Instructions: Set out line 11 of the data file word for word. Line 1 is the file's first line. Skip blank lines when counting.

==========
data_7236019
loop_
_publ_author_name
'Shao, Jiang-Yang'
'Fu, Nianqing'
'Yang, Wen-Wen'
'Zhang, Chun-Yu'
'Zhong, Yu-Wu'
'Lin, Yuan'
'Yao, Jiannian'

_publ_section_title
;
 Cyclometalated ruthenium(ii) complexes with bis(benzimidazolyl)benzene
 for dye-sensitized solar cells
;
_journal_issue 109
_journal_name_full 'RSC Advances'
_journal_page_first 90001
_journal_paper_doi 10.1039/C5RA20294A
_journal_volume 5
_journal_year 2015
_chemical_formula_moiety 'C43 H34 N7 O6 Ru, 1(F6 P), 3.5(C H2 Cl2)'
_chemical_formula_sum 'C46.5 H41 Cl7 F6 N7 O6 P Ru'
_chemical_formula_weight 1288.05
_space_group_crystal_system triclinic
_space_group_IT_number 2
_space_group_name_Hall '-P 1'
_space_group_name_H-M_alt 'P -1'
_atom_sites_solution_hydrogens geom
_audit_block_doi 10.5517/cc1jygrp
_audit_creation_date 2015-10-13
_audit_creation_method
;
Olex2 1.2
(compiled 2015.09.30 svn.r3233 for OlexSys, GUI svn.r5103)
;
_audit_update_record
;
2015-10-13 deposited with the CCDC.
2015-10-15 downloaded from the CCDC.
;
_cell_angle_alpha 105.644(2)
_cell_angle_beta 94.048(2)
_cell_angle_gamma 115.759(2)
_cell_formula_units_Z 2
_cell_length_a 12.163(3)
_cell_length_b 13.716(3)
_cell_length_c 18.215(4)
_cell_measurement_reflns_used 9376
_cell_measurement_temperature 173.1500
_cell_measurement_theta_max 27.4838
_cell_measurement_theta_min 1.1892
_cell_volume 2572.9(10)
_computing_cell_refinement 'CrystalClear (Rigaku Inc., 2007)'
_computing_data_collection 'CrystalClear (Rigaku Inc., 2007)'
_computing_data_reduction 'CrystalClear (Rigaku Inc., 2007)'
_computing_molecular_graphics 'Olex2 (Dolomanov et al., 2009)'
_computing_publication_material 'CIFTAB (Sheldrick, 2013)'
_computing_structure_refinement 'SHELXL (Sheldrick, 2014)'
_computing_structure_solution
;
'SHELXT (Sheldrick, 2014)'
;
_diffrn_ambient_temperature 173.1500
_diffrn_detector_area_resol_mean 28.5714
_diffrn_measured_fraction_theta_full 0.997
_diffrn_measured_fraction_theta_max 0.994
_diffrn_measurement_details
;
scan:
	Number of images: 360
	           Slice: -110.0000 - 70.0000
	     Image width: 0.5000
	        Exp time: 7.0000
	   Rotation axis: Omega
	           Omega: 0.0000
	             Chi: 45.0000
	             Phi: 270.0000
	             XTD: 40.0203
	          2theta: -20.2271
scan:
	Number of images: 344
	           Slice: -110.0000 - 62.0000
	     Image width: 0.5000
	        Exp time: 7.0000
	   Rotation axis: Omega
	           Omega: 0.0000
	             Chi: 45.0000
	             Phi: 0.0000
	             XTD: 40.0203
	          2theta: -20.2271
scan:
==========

_publ_section_title